Education, by B. H. Streeter.--Marriage, by K. E. Kirk.--Patriotism, by J. P. R. Maud.--Social inequalities, by C. R. Morris.--Earning and spending, by R. L. Hall.--Gambling, by R. C. Mortimer.--Ethics and religion, by J. S. Bezzant.
Zombies and minimal physicalism -- The case for zombies -- Zapping the zombie idea -- What has to be done -- Deciders -- Decision, control, and integration -- De-sophisticating the framework -- Direct activity -- Gap? What gap? -- Survival of the fittest.
If zombies were conceivable in the sense relevant to the ‘conceivability argument’ against physicalism, a certain epiphenomenalistic conception of consciousness—the ‘e-qualia story’—would also be conceivable. But (it is argued) the e-qualia story is not conceivable because it involves a contradiction. The non-physical ‘e-qualia’ supposedly involved could not perform cognitive processing, which would therefore have to be performed by physical processes; and these could not put anyone into ‘epistemic contact’ with e-qualia, contrary to the e-qualia story. Interactionism does not enable zombists (...) to escape these conclusions. (shrink)
Suppose P is the conjunction of all truths statable in the austere vocabulary of an ideal physics. Then phsicalists are likely to accept that any truths not included in P are different ways of talking about the reality specified by P. This ‘redescription thesis’ can be made clearer by means of the ‘strict implication thesis’, according to which inconsistency or incoherence are involved in denying the implication from P to interesting truths not included in it, such as truths about phenomenal (...) consciousness. Commitment to the strict implication thesis cannot be escaped by appeal to a posteriori necessary identities or entailments. A minimal physicalism formulated in terms of strict implication is preferable to one based on a priori entailment. (shrink)
Kim maintains that a physicalist has only two genuine options, eliminativism and reductionism. But physicalists can reject both by using the Strict Implication thesis (SI). Discussing his arguments will help to show what useful work SI can do.(1) His discussion of anomalous monism depends on an unexamined assumption to the effect that SI is false.
Philosophical zombies are exactly as physicalists suppose we are, right down to the tiniest details, but they have no conscious experiences. (It is presupposed that all explicable physical events are explicable physically.) Are such things even logically possible? My aim is to contribute to showing not only that the answer is 'No', but why. (I concede that systems superficially like human beings might exist and lack consciousness.) My strategy has two prongs: a fairly brisk argument which demolishes the zombie idea; (...) followed by an attempt to throw light on how something can qualify as a conscious perceiver. The argument to show that zombies are impossible exploits the point that in order to be able to detect our own 'qualia' we should have to be somehow sensitive to them; which the zombie idea rules out. The attempt to make clear why my zombie twin must be conscious exploits the idea that we have a reasonably clear grasp of a 'Basic Package' of psychological concepts. (shrink)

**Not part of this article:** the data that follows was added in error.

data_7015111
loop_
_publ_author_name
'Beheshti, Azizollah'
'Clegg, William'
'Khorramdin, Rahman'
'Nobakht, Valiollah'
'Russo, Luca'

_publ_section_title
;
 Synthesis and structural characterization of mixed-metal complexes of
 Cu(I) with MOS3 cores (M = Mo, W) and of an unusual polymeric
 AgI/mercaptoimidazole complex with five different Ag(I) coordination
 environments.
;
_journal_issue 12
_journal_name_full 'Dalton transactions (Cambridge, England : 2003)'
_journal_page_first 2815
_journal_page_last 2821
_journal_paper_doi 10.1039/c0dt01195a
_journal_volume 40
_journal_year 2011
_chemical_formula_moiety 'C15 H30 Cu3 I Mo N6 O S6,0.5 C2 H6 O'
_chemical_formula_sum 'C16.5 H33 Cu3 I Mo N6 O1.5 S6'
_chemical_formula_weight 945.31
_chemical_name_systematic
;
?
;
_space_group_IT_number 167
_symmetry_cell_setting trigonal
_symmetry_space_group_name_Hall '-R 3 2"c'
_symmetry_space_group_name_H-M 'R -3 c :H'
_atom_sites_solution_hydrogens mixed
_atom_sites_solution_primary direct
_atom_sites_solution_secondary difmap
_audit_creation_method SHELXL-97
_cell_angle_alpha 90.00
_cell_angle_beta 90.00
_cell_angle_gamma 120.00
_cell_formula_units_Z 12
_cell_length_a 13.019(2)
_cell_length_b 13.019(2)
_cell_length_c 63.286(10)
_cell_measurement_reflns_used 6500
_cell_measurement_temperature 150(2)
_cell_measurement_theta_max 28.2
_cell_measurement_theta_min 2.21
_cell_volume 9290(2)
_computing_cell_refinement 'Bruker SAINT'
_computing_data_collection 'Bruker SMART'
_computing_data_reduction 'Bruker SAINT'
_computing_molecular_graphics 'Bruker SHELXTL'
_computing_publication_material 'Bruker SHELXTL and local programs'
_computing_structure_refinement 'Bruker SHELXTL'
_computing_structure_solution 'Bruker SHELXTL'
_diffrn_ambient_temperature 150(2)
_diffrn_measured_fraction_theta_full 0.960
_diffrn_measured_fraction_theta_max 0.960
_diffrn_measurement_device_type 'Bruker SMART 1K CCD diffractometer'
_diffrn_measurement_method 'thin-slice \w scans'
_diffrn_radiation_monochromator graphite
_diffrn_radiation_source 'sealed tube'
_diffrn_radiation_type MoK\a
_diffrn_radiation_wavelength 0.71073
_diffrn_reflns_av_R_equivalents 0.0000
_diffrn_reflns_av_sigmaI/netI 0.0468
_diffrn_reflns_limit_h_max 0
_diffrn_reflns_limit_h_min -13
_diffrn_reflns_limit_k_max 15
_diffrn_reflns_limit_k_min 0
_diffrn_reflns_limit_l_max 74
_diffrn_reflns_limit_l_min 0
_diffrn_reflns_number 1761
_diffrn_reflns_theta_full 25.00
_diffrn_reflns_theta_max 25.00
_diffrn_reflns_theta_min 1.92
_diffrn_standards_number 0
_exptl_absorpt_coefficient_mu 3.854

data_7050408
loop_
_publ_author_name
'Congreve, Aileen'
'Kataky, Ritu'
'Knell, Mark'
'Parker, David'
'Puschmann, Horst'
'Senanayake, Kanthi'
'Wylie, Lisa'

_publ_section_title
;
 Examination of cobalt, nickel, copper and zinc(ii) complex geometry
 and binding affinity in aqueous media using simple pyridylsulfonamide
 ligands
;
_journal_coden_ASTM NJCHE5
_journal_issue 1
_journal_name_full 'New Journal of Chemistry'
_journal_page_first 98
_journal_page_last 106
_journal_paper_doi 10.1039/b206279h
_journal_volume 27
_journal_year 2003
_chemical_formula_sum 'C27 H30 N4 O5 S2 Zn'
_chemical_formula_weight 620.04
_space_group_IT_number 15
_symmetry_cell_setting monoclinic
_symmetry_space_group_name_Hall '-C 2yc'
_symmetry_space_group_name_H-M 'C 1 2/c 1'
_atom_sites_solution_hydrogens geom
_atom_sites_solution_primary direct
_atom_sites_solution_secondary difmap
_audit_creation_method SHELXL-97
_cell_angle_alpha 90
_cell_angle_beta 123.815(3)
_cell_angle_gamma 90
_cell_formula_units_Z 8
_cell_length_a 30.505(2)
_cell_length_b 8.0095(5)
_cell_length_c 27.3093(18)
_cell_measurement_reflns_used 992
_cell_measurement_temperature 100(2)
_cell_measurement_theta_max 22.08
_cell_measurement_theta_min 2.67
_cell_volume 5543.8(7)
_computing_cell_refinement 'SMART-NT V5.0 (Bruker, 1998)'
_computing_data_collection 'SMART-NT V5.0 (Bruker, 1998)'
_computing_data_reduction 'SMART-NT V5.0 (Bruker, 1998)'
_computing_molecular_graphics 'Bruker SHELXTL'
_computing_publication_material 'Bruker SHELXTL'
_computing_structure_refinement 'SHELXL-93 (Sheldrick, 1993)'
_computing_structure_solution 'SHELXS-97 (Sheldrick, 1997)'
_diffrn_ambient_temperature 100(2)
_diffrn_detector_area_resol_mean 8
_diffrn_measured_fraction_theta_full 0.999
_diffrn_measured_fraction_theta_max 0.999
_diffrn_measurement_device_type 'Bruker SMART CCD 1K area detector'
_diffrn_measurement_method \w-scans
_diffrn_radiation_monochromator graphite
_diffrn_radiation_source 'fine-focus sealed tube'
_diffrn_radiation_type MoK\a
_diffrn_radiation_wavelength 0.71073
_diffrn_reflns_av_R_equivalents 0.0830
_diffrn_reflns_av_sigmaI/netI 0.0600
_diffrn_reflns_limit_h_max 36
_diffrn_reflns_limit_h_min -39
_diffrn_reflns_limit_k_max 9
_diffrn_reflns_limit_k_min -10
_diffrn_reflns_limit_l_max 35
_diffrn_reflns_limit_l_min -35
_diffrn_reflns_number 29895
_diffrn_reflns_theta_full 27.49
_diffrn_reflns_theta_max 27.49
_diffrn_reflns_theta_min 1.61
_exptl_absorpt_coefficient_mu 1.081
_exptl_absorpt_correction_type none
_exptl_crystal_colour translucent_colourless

Beginning with a long and extensively rewritten introduction surveying the predecessors of the Presocratics, this book traces the intellectual revolution initiated by Thales in the sixth century B.C. to its culmination in the metaphysics of Parmenides and the complex physical theories of Anaxagoras and the Atomists in the fifth century it is based on a selection of some six hundred texts, in Greek and a close English translation which in this edition is given more prominence. These provide the basis for (...) a detailed critical study of the principal individual thinkers of the time. Besides serving as an essential text for undergraduate and graduate courses in Greek philosophy and in the history of science, this book will appeal to a wide range of readers with interests in philosophy, theology, the history of ideas and of the ancient world, and indeed to anyone who wants an authoritative account of the Presocratics. (shrink)